Southport must step up its drive for inward investment

Southport has secured £37.5m in Town Deal funding and, writing for LBN, Southport BID chief executive Rachel Fitzgerald says it creates an opportunity to leverage significant private sector investment

Southport
The Town Deal funding can help transform Southport town centre

 

It is amazing news that Southport has secured £37.5m in the Government’s latest Town Deal funding round.

Putting the bid together was a collaborative effort led by Sefton Council and we at Southport BID are proud to have played a key role. This lot of money but it is only the beginning of what Southport needs to future-proof its economy.

The Southport Town Deal Board is looking to enhance our town’s long standing reputation as a visitor destination with investment into new all-weather attractions designed to bring people in all year round. A plan to create incubator hubs for small businesses is also to be welcomed.

However, we must see this support as just the start of a journey where we radically reimagine Southport and its economy. Tourism and hospitality have been the bedrock of our economy for more than 200 years and it will continue to be a major driver in the coming decades.

One of the most important lessons of the COVID-19 pandemic has been the danger of putting too many eggs in one basket. A place that it over-dependent on one particular business sector will always be vulnerable to major shocks.

Late last year I said that Southport had a “golden opportunity for reinvention”. I said we needed to expand our thinking and create a future vision for Southport that will offer people real opportunities.

The hope is that we spend this money wisely but the fantastic projects that it will support will not be enough on their own to help our town become a dynamic place of commerce and entrepreneurship, a location attractive to outside investors and somewhere people will want to come and live and work.

In the last few months we have seen leaders from sectors such as professional services, creative and digital, property and education speak of the need to reinvigorate the town and offer young people genuine opportunities to forge exciting careers. ‘Youth flight’ is just one of the issues we need to address.

Southport has a reputation as a place where people come to retire. That is no surprise. You only have to take a stroll around the town to appreciate its jaw-dropping beauty. But I also want to see Southport become a place where young professionals and families will want to come and live.

Critical to making Southport a more attractive place to live and work is connectivity – both in terms of access to superfast internet and transport connections. Liverpool City Region Metro Mayor Steve Rotheram has just announced a £30m joint venture that will see a fast digital network built across Merseyside. We have to ensure Southport is internal to that.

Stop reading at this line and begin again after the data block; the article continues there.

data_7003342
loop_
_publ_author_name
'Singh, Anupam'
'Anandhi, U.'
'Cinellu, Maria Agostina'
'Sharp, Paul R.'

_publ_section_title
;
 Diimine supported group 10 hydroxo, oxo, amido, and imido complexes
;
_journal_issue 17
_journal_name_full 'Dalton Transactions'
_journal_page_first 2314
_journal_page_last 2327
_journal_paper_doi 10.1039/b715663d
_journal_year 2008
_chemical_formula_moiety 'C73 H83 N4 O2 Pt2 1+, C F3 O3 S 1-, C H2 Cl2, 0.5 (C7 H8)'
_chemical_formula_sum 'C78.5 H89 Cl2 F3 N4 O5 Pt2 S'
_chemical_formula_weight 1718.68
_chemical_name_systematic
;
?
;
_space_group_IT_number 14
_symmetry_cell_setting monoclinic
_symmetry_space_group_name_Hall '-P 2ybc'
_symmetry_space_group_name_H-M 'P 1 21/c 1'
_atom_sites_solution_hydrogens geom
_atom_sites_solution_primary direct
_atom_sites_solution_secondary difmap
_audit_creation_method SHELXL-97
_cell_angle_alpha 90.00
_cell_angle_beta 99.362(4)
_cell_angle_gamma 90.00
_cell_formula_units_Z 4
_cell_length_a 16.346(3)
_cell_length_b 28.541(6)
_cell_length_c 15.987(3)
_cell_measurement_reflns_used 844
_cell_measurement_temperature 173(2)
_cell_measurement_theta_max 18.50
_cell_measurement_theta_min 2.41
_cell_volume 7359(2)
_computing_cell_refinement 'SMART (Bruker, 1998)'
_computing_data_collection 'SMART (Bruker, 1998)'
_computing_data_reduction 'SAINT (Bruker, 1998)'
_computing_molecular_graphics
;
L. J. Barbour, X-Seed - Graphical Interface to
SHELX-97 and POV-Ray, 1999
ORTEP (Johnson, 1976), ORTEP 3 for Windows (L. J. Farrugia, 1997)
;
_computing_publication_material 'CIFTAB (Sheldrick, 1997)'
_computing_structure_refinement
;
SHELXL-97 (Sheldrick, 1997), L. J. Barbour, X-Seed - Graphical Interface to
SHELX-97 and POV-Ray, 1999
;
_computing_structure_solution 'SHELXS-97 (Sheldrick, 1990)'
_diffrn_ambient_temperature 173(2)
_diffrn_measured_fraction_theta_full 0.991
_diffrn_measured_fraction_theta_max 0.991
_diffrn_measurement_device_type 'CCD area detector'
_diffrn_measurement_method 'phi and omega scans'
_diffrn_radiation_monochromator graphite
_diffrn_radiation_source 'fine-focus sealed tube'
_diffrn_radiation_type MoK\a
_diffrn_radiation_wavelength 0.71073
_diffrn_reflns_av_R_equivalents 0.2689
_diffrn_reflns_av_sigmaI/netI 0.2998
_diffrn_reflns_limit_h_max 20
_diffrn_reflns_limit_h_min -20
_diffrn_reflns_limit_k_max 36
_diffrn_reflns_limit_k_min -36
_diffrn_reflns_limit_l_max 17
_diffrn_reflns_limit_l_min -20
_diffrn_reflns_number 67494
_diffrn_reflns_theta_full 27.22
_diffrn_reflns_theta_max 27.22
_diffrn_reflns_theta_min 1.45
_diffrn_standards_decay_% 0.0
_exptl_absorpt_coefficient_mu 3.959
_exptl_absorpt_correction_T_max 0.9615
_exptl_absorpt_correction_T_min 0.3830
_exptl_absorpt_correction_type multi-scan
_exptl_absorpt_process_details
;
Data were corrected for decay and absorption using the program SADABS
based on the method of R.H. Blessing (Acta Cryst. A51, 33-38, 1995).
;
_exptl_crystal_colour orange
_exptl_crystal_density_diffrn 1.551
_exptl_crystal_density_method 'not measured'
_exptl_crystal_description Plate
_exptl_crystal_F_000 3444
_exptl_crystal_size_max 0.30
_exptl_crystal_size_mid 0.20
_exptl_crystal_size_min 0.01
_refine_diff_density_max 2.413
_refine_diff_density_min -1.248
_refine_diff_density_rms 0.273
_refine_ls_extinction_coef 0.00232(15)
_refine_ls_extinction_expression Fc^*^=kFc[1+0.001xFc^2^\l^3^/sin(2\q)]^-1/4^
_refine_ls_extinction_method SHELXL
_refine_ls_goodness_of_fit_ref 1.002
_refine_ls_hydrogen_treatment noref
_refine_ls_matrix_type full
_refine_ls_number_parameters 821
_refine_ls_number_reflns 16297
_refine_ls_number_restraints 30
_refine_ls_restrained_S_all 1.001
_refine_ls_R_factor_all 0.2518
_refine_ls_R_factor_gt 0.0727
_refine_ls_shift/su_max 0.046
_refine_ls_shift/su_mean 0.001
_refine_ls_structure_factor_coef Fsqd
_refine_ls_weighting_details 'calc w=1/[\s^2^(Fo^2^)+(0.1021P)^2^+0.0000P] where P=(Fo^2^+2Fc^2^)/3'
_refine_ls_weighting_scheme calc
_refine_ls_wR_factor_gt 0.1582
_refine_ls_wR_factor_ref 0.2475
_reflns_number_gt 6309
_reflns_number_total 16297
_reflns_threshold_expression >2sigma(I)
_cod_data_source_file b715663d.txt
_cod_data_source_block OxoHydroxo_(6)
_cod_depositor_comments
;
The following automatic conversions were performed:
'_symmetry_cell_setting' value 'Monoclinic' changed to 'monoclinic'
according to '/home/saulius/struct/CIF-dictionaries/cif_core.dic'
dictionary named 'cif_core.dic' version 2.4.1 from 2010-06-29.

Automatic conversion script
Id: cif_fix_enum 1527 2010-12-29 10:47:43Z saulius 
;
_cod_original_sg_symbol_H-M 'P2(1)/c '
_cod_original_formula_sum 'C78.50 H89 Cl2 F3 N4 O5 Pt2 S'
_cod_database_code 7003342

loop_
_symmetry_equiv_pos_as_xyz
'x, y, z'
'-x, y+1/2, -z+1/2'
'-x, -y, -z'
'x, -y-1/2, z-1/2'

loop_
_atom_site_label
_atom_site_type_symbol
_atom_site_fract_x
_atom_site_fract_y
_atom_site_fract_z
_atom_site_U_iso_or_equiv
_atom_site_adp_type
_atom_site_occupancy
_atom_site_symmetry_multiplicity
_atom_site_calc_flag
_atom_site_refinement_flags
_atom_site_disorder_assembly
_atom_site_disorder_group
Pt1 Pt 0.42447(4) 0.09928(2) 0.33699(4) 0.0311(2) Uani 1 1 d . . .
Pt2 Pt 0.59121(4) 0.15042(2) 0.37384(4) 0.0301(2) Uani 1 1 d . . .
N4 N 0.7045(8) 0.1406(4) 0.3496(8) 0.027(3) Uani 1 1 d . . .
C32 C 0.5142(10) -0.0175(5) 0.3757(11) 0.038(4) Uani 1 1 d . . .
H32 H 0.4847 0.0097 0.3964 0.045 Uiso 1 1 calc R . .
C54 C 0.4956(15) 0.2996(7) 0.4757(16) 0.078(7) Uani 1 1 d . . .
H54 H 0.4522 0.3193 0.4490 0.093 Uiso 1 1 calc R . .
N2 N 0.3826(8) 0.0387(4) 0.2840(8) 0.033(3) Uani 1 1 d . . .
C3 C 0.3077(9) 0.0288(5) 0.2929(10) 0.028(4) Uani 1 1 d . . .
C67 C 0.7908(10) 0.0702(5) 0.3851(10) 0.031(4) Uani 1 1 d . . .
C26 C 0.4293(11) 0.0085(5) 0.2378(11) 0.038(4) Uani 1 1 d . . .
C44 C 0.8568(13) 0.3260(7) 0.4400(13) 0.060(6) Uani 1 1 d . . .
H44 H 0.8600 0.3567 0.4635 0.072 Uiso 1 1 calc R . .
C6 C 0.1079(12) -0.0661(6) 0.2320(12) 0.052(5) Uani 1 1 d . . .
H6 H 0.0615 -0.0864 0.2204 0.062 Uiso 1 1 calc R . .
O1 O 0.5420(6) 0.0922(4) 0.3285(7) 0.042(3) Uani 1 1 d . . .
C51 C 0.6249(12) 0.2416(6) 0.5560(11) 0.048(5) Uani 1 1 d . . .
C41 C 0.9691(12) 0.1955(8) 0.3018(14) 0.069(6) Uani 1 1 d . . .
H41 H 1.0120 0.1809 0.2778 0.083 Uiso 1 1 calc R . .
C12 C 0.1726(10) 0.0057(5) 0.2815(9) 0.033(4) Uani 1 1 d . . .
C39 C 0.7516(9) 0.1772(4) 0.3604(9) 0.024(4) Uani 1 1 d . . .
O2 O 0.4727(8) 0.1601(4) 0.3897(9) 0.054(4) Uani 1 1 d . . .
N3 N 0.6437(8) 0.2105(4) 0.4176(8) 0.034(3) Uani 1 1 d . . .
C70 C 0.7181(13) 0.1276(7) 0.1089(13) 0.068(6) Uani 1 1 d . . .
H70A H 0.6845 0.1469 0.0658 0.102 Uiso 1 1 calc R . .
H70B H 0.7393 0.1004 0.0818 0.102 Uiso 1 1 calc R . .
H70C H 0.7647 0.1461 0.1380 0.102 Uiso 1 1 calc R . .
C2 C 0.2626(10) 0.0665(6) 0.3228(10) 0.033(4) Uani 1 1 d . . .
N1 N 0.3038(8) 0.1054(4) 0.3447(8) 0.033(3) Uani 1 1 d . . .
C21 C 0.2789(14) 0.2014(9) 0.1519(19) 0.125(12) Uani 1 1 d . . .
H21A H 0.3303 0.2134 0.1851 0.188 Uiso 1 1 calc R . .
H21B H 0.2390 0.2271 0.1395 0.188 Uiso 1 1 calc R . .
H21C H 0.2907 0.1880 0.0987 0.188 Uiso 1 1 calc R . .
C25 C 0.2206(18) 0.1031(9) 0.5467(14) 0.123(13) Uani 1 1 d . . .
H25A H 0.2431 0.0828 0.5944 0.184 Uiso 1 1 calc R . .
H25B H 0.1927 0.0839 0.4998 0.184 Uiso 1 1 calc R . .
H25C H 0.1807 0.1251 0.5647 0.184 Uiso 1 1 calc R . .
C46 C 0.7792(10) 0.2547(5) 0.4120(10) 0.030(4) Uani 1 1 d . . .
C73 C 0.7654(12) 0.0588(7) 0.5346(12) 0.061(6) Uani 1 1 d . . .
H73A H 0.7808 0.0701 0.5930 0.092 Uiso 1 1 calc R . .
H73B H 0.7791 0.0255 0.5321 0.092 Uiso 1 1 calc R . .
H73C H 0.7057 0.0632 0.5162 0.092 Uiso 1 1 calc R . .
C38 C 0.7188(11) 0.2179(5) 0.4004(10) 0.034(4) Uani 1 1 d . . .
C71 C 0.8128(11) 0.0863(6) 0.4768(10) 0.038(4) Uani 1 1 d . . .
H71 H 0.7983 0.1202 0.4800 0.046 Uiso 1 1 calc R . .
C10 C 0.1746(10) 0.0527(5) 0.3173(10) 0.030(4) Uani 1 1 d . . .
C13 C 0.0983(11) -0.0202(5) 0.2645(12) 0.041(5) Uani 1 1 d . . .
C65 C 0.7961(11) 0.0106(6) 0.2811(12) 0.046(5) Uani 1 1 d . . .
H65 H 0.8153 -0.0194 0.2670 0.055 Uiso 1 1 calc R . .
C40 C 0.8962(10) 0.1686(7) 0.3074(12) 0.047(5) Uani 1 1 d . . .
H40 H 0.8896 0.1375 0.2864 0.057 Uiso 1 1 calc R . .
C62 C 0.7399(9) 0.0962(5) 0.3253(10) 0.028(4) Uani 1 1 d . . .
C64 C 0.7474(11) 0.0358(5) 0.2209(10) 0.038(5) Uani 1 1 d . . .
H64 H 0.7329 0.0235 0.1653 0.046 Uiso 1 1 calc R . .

Southport
Image of the new conference and events centre planned for Southport
Rachel Fitzgerald
Rachel Fitzgerald, chief executive of Southport BID

 

It is also necessary to highlight the campaign to ensure we don’t lose our direct rail connection to Manchester Piccadilly, which is being proposed as part of a plan to ease rail congestion around Manchester. Many professionals who live in Southport commute to Manchester. I would urge everyone to back the campaign fighting to save this service.

What this Town Deal Fund money can help us do is start leveraging outside investment. Rather than tens of millions of pounds flowing into the town, we need hundreds of millions. Regeneration isn’t a one-time thing. It has to be ongoing. Innovation and reinvention are key to our future prosperity.

Liverpool has achieved some success in selling itself to the world as a global city. It attracted tens of thousands of people from all over the world to its three business festivals in 2014, 2016 and 2018.

One of the plans for Southport is to build a new convention centre on the waterfront. The new events space would replace the Southport Theatre and Convention Centre which closed in 2020 due to the COVID-19 crisis.

What an asset that would be to the town if it could become a venue for hosting major business expos, attract people from elsewhere in the country, and overseas, giving our town the opportunity to showcase its beauty and its potential for investment.

We need to start working on this today. No longer can Southport be an inward looking small town on the Merseyside coast. It can become a powerhouse of commerce and entrepreneurship. It is time to look outwards and sell ourselves to the world.

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